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Hello! Here it is, yet another article! It’s been a while since I’ve visited this series, so I thought I’d give it it’s due justice. Since then though, I’ve picked up a car and started up my gym routine again. Also, I’ve been working very hard on an exciting project to hopefully merge this blog with the main website, so everything is all in one, nice cushty place. It’s also going to be using newer technologies like this blog does, such as ReactJS and GatsbyJS (and a bit of GraphQl, but I don’t wanna talk about it…).

Anyways - React! Last time we discussed props and state. Today, we’re talking functions and classes. Let’s do this:

Function VS Classes

Okay before we talk about the technical differences, let’s first observe the visual difference.

Functional Component

import React from 'react'

export default function Example() {
    return (

Class Component

import React, { Component } from 'react'

export default class Example extends Component {
    render() {
        return (

Quite the visual different huh? So, how about we dive into the technical differences?

Between function and class components, there are a few key differences:

  • A Class can contain Functions
  • Class components require a lot more code, and aren’t as legible.
  • When dealing with props, functions can use prop.name. But classes use this.prop.name, leading to potential issues (see an example of this in this article. by Dan Abramov)

There are probably a couple others too. So you might now be asking yourself, which of these is better?

Well, the common consensus seems to be functional components. Why? Well, let’s break it down:

  • Functional components are easier to read
  • Due to React’s more recent developments, they’re now much faster than Class components
  • Potentially less code (depending on your project)
  • They can use hooks.

Wait- What’s a hook?

Hooks - The big plus of functions

Do you remember how in one of our previous articles, we mentioned useState? That’s a hook! A hook allows us to hook into the state and life cycle of React. It can help us change state without needing to convert into a class component, as classes can already use similar functions.

import React, {useState} from 'react';

const {name, setName} = useState();

const getName = (value) => {

export default function App() {
    return (
            <p>Hello {name}!</p>
            <input type="text" getName={myName}></input>

Like how we mentioned before, functional components do seem to be the way forward at the moment. Although the React developers aren’t pushing for it, they are making changes to give functional components an even greater edge over class components. So whilst you shouldn’t change any pre-existing work you have, starting to use it is the general consensus for the reasons previously mentioned.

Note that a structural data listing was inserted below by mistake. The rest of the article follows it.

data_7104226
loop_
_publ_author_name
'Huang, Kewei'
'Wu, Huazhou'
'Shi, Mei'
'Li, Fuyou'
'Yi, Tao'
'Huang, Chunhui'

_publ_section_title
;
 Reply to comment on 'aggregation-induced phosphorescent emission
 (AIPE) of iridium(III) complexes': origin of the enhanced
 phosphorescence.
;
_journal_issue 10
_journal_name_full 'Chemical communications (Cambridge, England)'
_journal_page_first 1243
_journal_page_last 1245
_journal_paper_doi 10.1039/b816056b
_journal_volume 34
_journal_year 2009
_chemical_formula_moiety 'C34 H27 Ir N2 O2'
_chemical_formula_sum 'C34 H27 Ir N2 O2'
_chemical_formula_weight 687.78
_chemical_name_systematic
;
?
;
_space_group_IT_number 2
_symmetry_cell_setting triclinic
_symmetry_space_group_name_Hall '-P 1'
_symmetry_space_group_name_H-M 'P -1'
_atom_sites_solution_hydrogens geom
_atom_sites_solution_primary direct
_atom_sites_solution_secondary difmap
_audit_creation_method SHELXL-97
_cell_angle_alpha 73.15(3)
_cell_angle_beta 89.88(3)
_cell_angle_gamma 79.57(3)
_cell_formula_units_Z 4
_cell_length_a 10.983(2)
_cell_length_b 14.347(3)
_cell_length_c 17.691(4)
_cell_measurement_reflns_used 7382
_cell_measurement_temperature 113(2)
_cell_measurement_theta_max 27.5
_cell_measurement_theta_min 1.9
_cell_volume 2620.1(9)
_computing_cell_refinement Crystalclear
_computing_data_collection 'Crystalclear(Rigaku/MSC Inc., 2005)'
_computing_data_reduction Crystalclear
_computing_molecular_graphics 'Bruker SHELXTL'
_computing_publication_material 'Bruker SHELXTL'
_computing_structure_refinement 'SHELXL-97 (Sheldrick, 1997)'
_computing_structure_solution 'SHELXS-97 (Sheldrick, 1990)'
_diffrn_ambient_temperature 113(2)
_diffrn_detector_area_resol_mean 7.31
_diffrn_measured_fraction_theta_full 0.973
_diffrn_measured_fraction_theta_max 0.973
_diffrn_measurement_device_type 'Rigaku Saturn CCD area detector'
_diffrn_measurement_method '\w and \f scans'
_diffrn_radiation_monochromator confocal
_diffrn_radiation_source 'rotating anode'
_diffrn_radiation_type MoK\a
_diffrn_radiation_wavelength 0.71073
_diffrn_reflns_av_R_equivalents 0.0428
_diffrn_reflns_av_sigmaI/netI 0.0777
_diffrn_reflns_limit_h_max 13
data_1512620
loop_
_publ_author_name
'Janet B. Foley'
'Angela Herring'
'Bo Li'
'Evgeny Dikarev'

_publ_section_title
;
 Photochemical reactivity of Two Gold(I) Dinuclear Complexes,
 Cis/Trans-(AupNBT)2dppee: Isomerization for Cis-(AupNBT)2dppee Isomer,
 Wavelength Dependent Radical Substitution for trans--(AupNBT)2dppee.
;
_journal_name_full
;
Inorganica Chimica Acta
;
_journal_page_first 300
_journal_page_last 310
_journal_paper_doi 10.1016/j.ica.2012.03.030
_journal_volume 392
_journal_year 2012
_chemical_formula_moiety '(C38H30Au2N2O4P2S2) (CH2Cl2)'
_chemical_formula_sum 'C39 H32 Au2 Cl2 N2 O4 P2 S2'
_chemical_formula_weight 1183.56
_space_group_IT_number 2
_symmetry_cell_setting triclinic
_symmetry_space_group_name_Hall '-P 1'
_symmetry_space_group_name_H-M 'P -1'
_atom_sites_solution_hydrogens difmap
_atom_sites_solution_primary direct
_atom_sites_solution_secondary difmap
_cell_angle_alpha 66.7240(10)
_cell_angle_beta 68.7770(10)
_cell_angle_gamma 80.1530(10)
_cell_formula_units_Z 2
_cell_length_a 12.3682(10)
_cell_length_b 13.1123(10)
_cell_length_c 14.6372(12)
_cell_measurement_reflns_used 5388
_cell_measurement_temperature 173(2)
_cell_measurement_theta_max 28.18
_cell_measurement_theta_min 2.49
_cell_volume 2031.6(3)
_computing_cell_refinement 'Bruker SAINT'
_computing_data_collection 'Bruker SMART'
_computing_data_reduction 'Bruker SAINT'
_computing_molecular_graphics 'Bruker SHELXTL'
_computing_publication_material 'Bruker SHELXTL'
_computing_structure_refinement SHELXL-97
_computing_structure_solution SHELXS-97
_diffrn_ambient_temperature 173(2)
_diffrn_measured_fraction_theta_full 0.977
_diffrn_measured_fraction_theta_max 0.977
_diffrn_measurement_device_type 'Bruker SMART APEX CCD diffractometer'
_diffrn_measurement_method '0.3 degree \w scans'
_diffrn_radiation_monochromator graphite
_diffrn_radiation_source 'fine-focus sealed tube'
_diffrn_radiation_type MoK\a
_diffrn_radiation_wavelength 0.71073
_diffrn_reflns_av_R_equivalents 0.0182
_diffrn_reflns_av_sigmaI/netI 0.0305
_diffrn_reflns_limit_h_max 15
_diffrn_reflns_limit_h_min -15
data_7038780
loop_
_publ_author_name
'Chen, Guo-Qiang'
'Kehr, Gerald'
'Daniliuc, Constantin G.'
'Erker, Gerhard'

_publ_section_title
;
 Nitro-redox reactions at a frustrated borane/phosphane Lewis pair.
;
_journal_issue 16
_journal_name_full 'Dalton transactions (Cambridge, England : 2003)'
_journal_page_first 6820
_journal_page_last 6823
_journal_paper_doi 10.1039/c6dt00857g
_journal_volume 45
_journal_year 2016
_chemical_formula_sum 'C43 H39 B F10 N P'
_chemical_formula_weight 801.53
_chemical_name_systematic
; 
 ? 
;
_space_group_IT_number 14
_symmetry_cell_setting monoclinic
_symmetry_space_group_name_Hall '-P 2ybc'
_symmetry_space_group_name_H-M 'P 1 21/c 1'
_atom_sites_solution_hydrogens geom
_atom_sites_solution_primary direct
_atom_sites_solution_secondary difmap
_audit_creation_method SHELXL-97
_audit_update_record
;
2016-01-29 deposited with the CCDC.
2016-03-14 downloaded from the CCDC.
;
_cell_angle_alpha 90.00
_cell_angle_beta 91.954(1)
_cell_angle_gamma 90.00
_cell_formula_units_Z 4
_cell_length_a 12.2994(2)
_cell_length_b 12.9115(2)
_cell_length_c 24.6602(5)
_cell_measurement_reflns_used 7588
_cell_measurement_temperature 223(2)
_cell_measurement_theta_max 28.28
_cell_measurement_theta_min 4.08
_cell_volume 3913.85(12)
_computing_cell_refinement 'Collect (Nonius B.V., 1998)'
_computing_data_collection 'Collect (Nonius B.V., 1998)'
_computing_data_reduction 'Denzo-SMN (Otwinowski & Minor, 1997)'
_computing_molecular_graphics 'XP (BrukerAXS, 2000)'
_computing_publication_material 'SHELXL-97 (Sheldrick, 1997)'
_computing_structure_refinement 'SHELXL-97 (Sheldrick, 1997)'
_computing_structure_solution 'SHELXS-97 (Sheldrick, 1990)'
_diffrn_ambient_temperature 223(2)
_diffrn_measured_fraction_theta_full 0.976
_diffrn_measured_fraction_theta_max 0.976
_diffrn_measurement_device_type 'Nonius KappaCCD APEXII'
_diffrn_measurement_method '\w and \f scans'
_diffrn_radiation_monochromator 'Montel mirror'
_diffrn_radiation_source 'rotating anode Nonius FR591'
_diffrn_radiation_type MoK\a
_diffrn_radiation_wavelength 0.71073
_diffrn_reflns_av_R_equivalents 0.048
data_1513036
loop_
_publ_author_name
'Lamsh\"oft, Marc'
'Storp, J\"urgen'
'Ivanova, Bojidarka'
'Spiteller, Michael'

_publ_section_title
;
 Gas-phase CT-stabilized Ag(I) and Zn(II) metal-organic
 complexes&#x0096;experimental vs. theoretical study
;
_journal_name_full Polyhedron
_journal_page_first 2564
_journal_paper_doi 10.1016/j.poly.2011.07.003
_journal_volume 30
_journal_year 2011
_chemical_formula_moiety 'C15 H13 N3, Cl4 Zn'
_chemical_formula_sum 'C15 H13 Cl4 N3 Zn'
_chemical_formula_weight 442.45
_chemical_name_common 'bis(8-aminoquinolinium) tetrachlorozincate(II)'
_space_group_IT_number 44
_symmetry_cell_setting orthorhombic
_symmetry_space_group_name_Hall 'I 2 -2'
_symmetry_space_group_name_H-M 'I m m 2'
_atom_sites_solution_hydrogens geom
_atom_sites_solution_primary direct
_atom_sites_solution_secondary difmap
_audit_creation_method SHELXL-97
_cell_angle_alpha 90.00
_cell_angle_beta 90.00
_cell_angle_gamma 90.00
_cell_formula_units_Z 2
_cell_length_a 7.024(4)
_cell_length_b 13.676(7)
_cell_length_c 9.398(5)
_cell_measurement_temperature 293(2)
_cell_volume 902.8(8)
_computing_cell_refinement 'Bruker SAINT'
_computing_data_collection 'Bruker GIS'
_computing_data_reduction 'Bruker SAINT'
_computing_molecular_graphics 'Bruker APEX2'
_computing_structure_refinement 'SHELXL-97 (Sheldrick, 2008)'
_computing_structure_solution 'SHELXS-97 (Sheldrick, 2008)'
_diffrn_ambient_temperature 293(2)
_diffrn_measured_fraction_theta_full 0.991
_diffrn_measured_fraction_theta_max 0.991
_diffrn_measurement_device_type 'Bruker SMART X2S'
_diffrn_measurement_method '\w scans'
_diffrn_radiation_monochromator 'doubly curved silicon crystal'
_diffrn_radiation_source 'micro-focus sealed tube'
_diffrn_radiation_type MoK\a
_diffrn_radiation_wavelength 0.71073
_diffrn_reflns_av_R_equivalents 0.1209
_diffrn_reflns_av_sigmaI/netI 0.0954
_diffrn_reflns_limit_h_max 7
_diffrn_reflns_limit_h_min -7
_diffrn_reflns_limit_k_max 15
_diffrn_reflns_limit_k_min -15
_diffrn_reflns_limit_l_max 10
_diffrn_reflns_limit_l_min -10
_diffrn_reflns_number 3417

So to sum that up: Function Vs Class components? Seems as if functions are a winner for the time being.

So what should we talk about next? I had to have a quick glance at the previous article in this series to figure out what the next topic to cover was. Apparently I said I’d cover variable types? Although this is probably more JavaScript than React, let’s quickly go over some.

Storing stuff

In React (or JavaScript) there is a variety of ways we can store and use information. Mainly in React we use const, which is shorthand for constant as covered in a previous article. A const looks a little like this:

const constant = //something;

Whilst a const is a value that should stay constant, we could also use a var. If you know anything about programming, you’ll likely understand that this means variable. It’s defined as such:

var variable = //something;

Although mind you, I have no idea what a variable has over a constant. Maybe that’s something I can research for another article. There are a couple other different values too, but it’s nothing to do with the prefix of the value. As an example, how would we store a set of data, like an array? Well you may think of something like arr array[] = //something;, but it’s actually a little different.

const array = [item1, item2, item3]

We define the array, and then add the items we want into it. We can also do this at a different point by defining it as an empty array, and adding the rest of the data later.

Wrapping up…?

Is there much more to talk about? This article seems rather short, but I am running low on time and things to mention. I’ve tried to cover any basics that I’ve had to deal with in this article, and anything I thought could and would be helpful to others.

Of course though, the best advice for learning something like this is to start a couple projects and tackle the problems as they come! As well as going through the React docs to try and develop a deeper understanding of other concepts.

So what’s next in terms of this article series? No idea. But if I find something to talk about, I’ll definitely be sure to let you know via a new entry in the series!

Let me know what you thought of today’s post. Whether it was good or not, whether there is incorrect information or not, or other additions or clarifications - let me know!

Written by Anthony Ingall who makes stuff in Peterborough. You should follow him on Twitter or GitHub.